A single dose of CTX001, an experimental gene-editing cell therapy, rapidly increases the levels of hemoglobin and prevents vaso-occlusive crises (VOCs) for up to nearly two years in people with severe sickle cell disease (SCD), according to interim data from the Phase 1/2 CLIMB-SCD-121 clinical trial.
These preliminary findings, along with positive interim results from the CLIMB-Thal-111 study (NCT03655678) testing the therapy in TDT patients, were presented at the European Hematology Association 2021 Virtual Congress, held June 9–17.
“We are excited about these results and look forward to additional longer-term data and to moving this investigational medicine forward for a larger population of patients with these two devastating diseases,” Samarth Kulkarni, PhD, CRISPR Therapeutics’ CEO, said in a press release.
Reshma Kewalramani, MD, Vertex’s president and CEO, said the data “add to the growing body of evidence that CTX001 may hold the promise for a one-time functional cure for sickle cell disease and beta thalassemia.”
“We are working with urgency to complete enrollment and look forward to finalizing regulatory discussions and moving towards filing,” Kewalramani added.
CTX001 uses the CRISPR-Cas9 gene-editing tool to modify a patient’s blood cell precursors so that they produce high levels of fetal hemoglobin in red blood cells. Fetal hemoglobin is a form of hemoglobin found in newborns that is more effective at transporting oxygen than its adult counterpart.
Originally discovered in bacteria as a defense mechanism, the CRISPR-Cas9 system allows researchers to edit parts of the genome — all genes that are present in our DNA — by adding, removing, or changing specific sections of a DNA sequence.
The modified cells are re-introduced back into the patient in the form of a stem cell transplant following myeloablative chemotherapy, a strategy that kills blood cell precursors in the bone marrow. This way, the stem cell transplant will have better chances of rebuilding healthy bone marrow.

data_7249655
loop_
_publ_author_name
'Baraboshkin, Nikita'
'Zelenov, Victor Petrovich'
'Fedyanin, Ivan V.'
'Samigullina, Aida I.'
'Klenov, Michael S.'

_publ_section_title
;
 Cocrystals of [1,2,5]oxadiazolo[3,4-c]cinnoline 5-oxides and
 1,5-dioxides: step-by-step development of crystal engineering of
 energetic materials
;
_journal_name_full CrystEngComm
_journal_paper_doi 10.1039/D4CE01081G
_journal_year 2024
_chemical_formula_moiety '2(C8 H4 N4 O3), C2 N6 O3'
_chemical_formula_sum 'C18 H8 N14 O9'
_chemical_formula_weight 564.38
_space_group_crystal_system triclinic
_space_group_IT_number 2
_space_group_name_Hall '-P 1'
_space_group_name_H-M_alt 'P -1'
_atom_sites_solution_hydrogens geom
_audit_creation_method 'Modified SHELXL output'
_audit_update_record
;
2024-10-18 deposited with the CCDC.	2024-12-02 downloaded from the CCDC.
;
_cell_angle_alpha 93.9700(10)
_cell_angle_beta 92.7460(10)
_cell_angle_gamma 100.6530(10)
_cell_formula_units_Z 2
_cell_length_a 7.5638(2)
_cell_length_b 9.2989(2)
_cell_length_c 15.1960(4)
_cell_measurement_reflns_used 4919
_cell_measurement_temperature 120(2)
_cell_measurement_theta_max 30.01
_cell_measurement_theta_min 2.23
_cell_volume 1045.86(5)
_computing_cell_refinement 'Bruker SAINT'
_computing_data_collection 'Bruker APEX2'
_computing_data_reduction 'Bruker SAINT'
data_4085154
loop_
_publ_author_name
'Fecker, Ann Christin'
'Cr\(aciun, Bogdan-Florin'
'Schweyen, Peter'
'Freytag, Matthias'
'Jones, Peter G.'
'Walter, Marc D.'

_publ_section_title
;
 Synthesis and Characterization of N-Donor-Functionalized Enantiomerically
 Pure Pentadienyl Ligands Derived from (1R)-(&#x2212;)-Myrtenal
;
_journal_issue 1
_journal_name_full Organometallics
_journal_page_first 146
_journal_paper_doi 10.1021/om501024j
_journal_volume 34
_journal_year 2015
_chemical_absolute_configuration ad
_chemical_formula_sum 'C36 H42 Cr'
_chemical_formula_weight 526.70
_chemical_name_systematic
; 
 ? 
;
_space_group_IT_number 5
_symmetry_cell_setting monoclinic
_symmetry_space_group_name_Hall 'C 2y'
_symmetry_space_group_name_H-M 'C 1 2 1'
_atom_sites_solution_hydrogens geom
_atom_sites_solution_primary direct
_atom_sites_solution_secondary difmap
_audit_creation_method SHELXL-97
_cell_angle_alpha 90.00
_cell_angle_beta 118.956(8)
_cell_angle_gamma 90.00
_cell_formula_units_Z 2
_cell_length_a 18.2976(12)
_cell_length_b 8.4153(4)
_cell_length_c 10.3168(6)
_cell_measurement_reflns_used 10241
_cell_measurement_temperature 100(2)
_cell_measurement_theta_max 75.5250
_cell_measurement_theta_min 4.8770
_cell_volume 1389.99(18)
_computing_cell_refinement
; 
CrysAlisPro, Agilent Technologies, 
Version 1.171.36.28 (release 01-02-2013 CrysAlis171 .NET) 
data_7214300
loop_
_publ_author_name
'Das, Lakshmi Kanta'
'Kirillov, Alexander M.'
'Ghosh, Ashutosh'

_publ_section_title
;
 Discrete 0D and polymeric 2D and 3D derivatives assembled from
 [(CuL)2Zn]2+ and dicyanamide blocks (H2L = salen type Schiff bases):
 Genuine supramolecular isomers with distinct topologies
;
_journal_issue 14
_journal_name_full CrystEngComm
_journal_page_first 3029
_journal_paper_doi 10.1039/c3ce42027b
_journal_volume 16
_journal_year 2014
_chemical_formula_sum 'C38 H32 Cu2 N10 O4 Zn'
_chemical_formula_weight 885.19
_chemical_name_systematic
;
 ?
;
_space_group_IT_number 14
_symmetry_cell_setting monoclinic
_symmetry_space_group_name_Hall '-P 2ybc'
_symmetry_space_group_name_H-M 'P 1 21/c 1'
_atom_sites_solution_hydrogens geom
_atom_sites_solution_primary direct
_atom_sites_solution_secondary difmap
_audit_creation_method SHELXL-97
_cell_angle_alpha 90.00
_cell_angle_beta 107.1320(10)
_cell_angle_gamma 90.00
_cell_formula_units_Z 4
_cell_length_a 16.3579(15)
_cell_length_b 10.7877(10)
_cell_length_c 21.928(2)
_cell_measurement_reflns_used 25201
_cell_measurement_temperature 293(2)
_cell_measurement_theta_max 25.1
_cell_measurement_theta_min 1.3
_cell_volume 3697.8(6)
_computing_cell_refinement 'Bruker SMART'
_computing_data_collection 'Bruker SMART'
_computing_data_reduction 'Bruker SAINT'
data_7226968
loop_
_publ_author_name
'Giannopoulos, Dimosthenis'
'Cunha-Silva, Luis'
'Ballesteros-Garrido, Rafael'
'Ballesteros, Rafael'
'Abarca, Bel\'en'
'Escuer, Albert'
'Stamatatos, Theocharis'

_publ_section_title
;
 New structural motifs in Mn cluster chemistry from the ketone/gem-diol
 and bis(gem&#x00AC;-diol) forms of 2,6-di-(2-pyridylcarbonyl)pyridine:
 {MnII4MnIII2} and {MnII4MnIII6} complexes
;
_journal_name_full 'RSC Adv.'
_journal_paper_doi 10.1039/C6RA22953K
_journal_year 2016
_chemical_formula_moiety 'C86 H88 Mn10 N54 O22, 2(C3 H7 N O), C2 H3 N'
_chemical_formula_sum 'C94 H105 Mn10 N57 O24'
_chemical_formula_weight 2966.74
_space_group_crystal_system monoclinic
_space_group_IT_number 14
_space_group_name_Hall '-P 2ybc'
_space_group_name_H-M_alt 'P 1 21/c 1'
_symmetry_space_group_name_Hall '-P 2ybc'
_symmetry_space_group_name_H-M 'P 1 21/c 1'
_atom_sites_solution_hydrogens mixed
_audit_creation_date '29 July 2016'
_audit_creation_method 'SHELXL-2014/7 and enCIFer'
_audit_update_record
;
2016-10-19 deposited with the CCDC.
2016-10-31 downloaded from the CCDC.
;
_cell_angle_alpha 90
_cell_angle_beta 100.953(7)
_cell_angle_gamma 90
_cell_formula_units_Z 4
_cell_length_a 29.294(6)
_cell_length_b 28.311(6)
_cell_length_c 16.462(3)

By increasing the levels of fetal hemoglobin, CTX001 is expected to lower VOC frequency in people with SCD and the constant need for blood transfusions in TDT patients.
The Phase 1/2 CLIMB-SCD-121 study (NCT03745287) is assessing the two-year safety and effectiveness of a single administration of CTX001 in up to 45 people, ages 12–35, with severe SCD. Severe SCD patients are those who have experienced at least two severe VOCs per year in the two years prior to enrollment.
The trial is still recruiting patients across the U.S., Canada, and Europe. After completing the trial, participants will have the option to enter a long-term follow-up study called CLIMB-131 (NCT04208529).
Previous results from the first three participants with at least three months of follow-up post-dosing (range, three to 15 months) showed that CTX001 was generally safe and led to fast and sustained increases in total and fetal hemoglobin, while eliminating the occurrence of VOCs.
In the e-poster, “CTX001 For Sickle Cell Disease: Safety and Efficacy Results From The Ongoing Climb Scd-121 Study Of Autologous Crispr-Cas9-Modified Cd34+ Hematopoietic Stem And Progenitor Cells,” researchers presented data from seven SCD patients who were followed for a minimum of three months, ranging from five to 22 months (nearly two years).
Data showed similar patterns of response in all seven patients and comparable to those previously reported. At last assessment, all remained VOC-free and showed clinically meaningful improvements in total hemoglobin, which rose from 11 to 15.9 grams per deciliter (g/dL), reaching the normal range, and in fetal hemoglobin, which rose from 39.6% to 49.6%.
In addition, bone marrow analysis of the four participants with at least six months of follow-up (two followed for one year) suggested that the therapy promotes durable effects.
CTX001’s safety profile was generally consistent with that associated with myeloablative chemotherapy followed by stem cell transplant. There were no CTX001-related serious adverse events, and most non-serious side effects were mild to moderate.
Similar positive, durable responses were reported for the 15 TDT patients with at least three months of follow-up after CTX001 dosing in the Phase 1/2 CLIMB-Thal-111 trial, whose design is very similar to CLIMB-SCD-121.
All 15 participants, followed for four to 26 months (a little more than two years), showed rapid and clinically meaningful improvements in total and fetal hemoglobin, and remained independent of blood transfusions.
These findings from a total of 22 patients “are impressive in both the consistency and durability of effect,” Kewalramani said.
“This approach uses CRISPR/Cas9 gene editing to enable the patient’s own cells to produce fetal hemoglobin, and to see results that demonstrate the potential for a treatment that may transform the lives of many patients is an exciting time for me and the team,” said Stephan Grupp, MD, section chief of cellular therapy and transplant of the oncology division at Children’s Hospital of Philadelphia in Pennsylvania.
CTX001 received orphan drug designation in both the U.S. and Europe, and fast track, rare pediatric disease, and regenerative medicine advanced therapy designations in the U.S. for SCD and TDT. It also recently was designated a priority medicine in Europe for both disorders. All these designations are meant to accelerate the therapy’s clinical development and regulatory review.